Tuesday, March 2, 2010

As Citizens of the Human Race We Must find Ways to Help Haiti: An Open Letter to My Nieces

I am so proud of you girls, the Kirk Family and John Hay Elementary School for not only wanting to help out victims of the earthquake in Haiti, but actually finding a way to help. Millions watch the news, feel so badly about it hundreds of thousands of dead, injured, and homeless Haitians, but don't know what they can do to help. But it is part of being a citizen of this world and the human race to make an effort and find a way to make a difference!

Your willingness to give out of your own piggy banks and to participate in a Read-a thon at your school that will support Project Hope is a kindness that will save lives and heal hearts.

Though I cannot help with money right now, I can help with encouragement, and I also can tell my own story.

When I decided threemonths ago, and bought my airplane ticket, to move to the Dominican Republic, I would never have guessed the timing of it. That I would be in the air with Haitians returning to their homeland in a desperate search for their missing family members; or with medical personel and rescue workers willing to risk their own lives and health to help others thery probably could not even communicate with;, and with journalists jsut as crucial to the rescue, by turning the world's eye and heart to the bottomless human pain and need - and thereby the conduits of releif.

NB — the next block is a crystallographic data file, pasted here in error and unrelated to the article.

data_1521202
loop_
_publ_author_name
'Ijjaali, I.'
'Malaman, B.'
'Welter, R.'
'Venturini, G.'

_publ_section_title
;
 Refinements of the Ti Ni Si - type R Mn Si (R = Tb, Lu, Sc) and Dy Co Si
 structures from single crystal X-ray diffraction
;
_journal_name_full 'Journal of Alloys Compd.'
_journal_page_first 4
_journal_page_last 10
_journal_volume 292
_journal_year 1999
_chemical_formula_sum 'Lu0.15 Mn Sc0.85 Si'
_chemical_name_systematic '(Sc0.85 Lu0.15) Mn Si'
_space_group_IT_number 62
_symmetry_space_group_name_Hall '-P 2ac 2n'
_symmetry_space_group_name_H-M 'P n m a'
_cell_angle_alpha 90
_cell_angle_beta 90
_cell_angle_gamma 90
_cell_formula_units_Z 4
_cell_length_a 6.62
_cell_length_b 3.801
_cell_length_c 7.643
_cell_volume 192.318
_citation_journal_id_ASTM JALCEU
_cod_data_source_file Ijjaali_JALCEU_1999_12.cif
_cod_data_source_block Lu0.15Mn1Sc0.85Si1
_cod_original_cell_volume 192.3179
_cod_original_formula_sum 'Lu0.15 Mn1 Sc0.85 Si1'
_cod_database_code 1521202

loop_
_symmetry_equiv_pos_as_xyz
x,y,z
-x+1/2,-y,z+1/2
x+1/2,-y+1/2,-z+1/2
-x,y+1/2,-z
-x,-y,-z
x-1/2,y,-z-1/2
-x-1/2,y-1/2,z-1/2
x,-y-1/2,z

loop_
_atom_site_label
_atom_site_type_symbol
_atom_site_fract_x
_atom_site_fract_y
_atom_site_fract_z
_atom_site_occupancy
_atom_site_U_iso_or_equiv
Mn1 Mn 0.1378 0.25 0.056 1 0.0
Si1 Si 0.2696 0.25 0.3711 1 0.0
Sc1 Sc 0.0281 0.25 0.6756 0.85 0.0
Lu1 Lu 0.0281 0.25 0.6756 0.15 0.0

But a week prior to my departure I knew the lieklihood was great . Even that I might be asked to give up my seat to one of them (but I was not).

Someone from the the Dominican Republic whom I met through Linked In - an on-line business networking site - told me he was buying a round trip bus ticket for a Haitian woman who he buys fruit from every day. He wanted to send some medical supplies with her and asked me if I would like to contribute, but it turned out she would not be able to take very much.

Still, it gave me the idea to go through my closet and collect any extra supplies I may have. I found two bottles of Colloidal Silver, which is a natural antibiotic, as well as aspirin and Neosporyn, etc. I also bought lots of gauze and two huge boxes of gloves (that almost put my suitcases over the weight limit!). Mom brought some things also, and we decided to just "look for people" to give them to, as random as that sounds.

My good friend from the Dominican Republic who is a taxi driver/tour guide has been running groups to and from Haiti every day, working so much that I have only seen him once for an hour. It is clear how what he sees day after day (the destruction, illness and the many bodies) weighs heavily on his spirit. And yet without him and many others like him, the arrival of workers and supplies would be even less than currently reaches the field. Still, I was not able to send supplies with him as I had hoped.

The second day in the Jaragua Hotel in Santo Domingo a man, seeing the seldom American face, walked up to mom and introduced himself, saying he was a part of a group of Vietnam Vets going into Haiti to provide medical help. After mom told me, it became my mission to find them again and pass on our supplies. A day and half later, we decided to gather it all up (a few bags and boxes) and walk through the hotel until we found them (again, a bit random). We found them in one of the restaurants, finishing dinner and ready to go to bed, as they would be leaving at 3 am.